Georgia Falls Two Spots to 42nd in Annual National KIDS COUNT RankingPrint This Post
State Shows Steady Improvement Across Multiple Domains
Georgia fell two spots to 42nd in the nation in child and family well-being, according to the 2016 annual KIDS COUNT® Data Book from the Annie E. Casey Foundation. Despite this drop, Georgia’s data improved or held steady in every domain compared to last year’s report. Most areas since 2008 – 2010 have improved. The KIDS COUNT report tracks 16 indicators in four areas—economic well-being, education, health, and family and community—and assigns each state an overall ranking and a rank for each individual area.
“Though Georgia’s economic indicators are still not back to pre-recession levels, they did improve over last year’s data,” said Rebecca Rice, Georgia KIDS COUNT coordinator. “This marks the second year in a row that Georgia has seen a drop in child poverty after experiencing steady increases during the recession.”
According to Rice, the child poverty rate fell to 26.3 percent from 26.7 percent in last year’s book, and from the highest rate of 27.3 percent in 2012. However, the rate of children living in poverty in Georgia remains higher than the national average of 22 percent.
Children growing up in families with a high housing cost burden—defined as spending more than 30 percent of income on housing, which can make it difficult for families to make ends meet—dropped from 36 percent in 2015 to 35 percent this year, which is on par with the national average and represents a significant drop from its peak of 41 percent in 2010.
The percentage of children living in families where no parent has full-time, year-round employment dropped to 31 percent this year—well below its recession-era high of 35 percent in 2011—putting Georgia at 30th in the nation for this indicator. Teens not in school and not working remained steady at 10 percent, which represents an improvement over five years ago, but is still higher than the national average of 7 percent. Even with the gains made over the past few years, Georgia ranks 45th in the nation in economic well-being.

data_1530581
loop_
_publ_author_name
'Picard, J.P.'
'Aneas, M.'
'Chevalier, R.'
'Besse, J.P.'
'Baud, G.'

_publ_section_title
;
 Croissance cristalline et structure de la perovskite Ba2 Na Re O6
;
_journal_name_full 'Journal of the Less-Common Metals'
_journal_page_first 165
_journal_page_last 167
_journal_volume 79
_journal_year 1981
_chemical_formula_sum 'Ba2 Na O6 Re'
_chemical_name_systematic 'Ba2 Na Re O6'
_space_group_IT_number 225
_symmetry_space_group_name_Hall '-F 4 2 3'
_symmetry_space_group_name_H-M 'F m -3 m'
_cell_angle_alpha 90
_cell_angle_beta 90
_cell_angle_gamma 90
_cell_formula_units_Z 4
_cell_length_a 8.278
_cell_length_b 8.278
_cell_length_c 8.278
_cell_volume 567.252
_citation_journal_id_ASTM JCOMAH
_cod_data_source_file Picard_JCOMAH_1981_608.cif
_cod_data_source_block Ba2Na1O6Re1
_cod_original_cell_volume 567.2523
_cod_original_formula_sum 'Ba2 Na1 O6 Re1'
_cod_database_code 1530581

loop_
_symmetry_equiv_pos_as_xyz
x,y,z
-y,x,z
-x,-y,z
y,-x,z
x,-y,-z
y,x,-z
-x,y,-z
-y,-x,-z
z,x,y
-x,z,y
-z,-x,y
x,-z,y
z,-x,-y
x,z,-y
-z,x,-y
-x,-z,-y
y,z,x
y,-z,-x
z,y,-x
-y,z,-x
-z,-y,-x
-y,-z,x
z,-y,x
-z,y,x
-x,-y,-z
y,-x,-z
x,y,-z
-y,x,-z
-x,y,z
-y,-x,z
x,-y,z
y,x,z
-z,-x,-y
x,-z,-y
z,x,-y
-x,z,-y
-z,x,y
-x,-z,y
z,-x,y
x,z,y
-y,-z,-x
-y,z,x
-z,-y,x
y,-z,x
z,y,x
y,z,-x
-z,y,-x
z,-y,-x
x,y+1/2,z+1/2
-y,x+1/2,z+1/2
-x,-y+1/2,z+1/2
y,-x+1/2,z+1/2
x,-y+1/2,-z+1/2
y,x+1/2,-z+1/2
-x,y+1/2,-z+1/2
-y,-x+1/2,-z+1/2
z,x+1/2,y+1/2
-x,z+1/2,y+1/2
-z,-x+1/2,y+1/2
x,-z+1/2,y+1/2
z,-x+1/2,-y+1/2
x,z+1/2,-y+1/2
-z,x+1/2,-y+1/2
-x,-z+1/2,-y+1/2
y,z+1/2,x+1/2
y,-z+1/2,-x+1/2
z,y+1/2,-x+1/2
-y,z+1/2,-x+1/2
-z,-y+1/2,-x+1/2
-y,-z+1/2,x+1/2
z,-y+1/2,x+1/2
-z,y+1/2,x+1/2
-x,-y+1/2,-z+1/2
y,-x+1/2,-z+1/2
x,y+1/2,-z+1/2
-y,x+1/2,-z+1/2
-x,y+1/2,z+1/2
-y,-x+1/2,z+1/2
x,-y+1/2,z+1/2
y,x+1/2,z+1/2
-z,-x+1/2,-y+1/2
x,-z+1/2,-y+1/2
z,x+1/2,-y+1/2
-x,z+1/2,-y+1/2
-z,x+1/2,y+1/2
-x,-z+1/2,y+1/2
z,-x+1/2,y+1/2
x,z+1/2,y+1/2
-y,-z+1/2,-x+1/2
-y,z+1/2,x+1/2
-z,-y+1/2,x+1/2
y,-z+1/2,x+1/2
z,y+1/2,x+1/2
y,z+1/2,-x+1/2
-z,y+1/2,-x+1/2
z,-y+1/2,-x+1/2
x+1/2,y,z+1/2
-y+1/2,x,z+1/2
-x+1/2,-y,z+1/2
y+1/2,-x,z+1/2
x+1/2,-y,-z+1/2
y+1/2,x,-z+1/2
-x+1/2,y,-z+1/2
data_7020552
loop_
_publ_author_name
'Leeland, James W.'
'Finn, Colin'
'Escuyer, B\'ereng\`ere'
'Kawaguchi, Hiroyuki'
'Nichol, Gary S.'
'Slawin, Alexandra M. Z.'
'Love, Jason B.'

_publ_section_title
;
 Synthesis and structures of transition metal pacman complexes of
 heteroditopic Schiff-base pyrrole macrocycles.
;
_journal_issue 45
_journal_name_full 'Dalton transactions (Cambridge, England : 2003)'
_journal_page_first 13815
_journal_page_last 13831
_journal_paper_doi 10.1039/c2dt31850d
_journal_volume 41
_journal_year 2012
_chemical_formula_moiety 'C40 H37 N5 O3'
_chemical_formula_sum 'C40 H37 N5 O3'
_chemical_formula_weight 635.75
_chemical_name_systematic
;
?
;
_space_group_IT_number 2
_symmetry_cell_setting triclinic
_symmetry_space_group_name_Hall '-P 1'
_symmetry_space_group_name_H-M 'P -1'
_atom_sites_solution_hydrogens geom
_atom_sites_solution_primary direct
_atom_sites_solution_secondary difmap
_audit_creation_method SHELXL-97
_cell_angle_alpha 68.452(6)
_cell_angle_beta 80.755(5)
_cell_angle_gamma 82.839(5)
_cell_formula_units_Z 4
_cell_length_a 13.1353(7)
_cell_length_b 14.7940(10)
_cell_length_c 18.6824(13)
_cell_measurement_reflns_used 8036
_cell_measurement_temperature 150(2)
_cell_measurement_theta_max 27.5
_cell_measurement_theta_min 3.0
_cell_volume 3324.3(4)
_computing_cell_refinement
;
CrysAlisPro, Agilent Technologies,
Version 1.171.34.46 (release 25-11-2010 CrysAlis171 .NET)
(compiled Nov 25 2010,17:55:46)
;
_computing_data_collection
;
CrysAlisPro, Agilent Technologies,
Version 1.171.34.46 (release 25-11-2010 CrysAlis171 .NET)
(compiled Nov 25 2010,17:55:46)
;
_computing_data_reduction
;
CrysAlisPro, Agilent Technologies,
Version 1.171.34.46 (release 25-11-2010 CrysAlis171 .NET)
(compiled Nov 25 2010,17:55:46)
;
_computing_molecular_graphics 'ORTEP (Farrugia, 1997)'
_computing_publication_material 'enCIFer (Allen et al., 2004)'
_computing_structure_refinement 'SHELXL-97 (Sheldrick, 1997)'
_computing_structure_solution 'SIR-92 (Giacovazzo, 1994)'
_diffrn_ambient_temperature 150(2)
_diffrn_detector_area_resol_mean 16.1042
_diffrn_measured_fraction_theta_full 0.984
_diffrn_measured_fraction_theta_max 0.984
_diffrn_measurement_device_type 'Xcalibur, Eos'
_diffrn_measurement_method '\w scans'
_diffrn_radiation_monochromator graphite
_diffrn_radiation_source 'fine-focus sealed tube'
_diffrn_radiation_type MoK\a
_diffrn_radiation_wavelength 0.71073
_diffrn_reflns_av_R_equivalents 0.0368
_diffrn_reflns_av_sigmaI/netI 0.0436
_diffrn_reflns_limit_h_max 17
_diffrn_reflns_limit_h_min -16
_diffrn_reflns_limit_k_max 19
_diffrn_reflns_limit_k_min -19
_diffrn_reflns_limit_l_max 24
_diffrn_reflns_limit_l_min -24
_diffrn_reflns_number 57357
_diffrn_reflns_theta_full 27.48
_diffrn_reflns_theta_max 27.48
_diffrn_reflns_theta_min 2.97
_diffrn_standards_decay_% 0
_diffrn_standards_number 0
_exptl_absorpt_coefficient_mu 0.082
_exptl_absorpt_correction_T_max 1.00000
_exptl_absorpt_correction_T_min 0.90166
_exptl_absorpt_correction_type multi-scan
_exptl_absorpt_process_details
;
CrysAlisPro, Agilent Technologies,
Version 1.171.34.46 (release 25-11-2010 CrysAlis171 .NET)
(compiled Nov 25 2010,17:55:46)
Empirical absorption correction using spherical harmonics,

Georgia continues to make steady improvement across several education indicators, including reading scores and high-school graduation. Georgia still ranks 48th in the nation for on-time graduation as of 2012-2013, with 30 percent of students not graduating on time—a 14 percent improvement since 2007-2008.
Reading proficiency has improved significantly over the past five years, yet 66 percent of Georgia fourth graders still could not read proficiently, tying the state for 33rd in the nation. Georgia is tied for 38th in eighth-grade math proficiency, with 72 percent of kids scoring below proficient. School enrollment for 3- and 4-year olds remains steady: the state is tied for 11th in the nation with 50 percent of young children enrolled in school. Overall, Georgia sits at 39th place for education.
“Georgia is moving forward and making improvements to help kids master the skills they need to succeed in school and in the workforce,” said Georgia Family Connection Partnership Executive Director Gaye Smith. “Georgia is investing in educational initiatives that will close achievement gaps and help to narrow racial and income disparities. These statewide investments include encouraging young Georgians to read on grade level, increasing access to Quality Rated child care, and implementing a new Milestones testing system designed to offer a consistent program across grades three through 12.”